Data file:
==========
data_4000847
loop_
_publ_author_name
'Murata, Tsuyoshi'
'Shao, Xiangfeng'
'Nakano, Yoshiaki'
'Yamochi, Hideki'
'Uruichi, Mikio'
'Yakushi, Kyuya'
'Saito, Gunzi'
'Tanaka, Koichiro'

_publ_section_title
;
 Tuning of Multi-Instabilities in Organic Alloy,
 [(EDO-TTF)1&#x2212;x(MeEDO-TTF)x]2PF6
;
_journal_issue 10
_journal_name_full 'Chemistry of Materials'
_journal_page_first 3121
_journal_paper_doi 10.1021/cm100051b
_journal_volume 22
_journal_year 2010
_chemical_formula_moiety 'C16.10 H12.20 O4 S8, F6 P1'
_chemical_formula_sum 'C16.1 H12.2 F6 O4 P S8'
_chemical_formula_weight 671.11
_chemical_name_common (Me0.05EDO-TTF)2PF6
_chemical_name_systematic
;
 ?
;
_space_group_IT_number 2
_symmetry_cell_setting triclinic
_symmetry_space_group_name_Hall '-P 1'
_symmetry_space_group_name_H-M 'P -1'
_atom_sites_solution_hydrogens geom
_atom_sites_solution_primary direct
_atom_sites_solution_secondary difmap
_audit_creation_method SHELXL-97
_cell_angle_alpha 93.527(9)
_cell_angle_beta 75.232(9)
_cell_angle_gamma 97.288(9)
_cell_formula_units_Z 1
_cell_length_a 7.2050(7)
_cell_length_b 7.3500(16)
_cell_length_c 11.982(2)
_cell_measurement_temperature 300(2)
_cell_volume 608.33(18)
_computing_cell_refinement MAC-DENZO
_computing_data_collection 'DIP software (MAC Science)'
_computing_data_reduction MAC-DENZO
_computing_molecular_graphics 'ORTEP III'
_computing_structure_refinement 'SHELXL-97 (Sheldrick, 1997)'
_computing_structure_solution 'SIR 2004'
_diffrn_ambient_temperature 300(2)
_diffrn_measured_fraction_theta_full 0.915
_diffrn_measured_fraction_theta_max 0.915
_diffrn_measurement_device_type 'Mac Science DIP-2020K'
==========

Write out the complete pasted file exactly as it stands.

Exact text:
data_4000847
loop_
_publ_author_name
'Murata, Tsuyoshi'
'Shao, Xiangfeng'
'Nakano, Yoshiaki'
'Yamochi, Hideki'
'Uruichi, Mikio'
'Yakushi, Kyuya'
'Saito, Gunzi'
'Tanaka, Koichiro'

_publ_section_title
;
 Tuning of Multi-Instabilities in Organic Alloy,
 [(EDO-TTF)1&#x2212;x(MeEDO-TTF)x]2PF6
;
_journal_issue 10
_journal_name_full 'Chemistry of Materials'
_journal_page_first 3121
_journal_paper_doi 10.1021/cm100051b
_journal_volume 22
_journal_year 2010
_chemical_formula_moiety 'C16.10 H12.20 O4 S8, F6 P1'
_chemical_formula_sum 'C16.1 H12.2 F6 O4 P S8'
_chemical_formula_weight 671.11
_chemical_name_common (Me0.05EDO-TTF)2PF6
_chemical_name_systematic
;
 ?
;
_space_group_IT_number 2
_symmetry_cell_setting triclinic
_symmetry_space_group_name_Hall '-P 1'
_symmetry_space_group_name_H-M 'P -1'
_atom_sites_solution_hydrogens geom
_atom_sites_solution_primary direct
_atom_sites_solution_secondary difmap
_audit_creation_method SHELXL-97
_cell_angle_alpha 93.527(9)
_cell_angle_beta 75.232(9)
_cell_angle_gamma 97.288(9)
_cell_formula_units_Z 1
_cell_length_a 7.2050(7)
_cell_length_b 7.3500(16)
_cell_length_c 11.982(2)
_cell_measurement_temperature 300(2)
_cell_volume 608.33(18)
_computing_cell_refinement MAC-DENZO
_computing_data_collection 'DIP software (MAC Science)'
_computing_data_reduction MAC-DENZO
_computing_molecular_graphics 'ORTEP III'
_computing_structure_refinement 'SHELXL-97 (Sheldrick, 1997)'
_computing_structure_solution 'SIR 2004'
_diffrn_ambient_temperature 300(2)
_diffrn_measured_fraction_theta_full 0.915
_diffrn_measured_fraction_theta_max 0.915
_diffrn_measurement_device_type 'Mac Science DIP-2020K'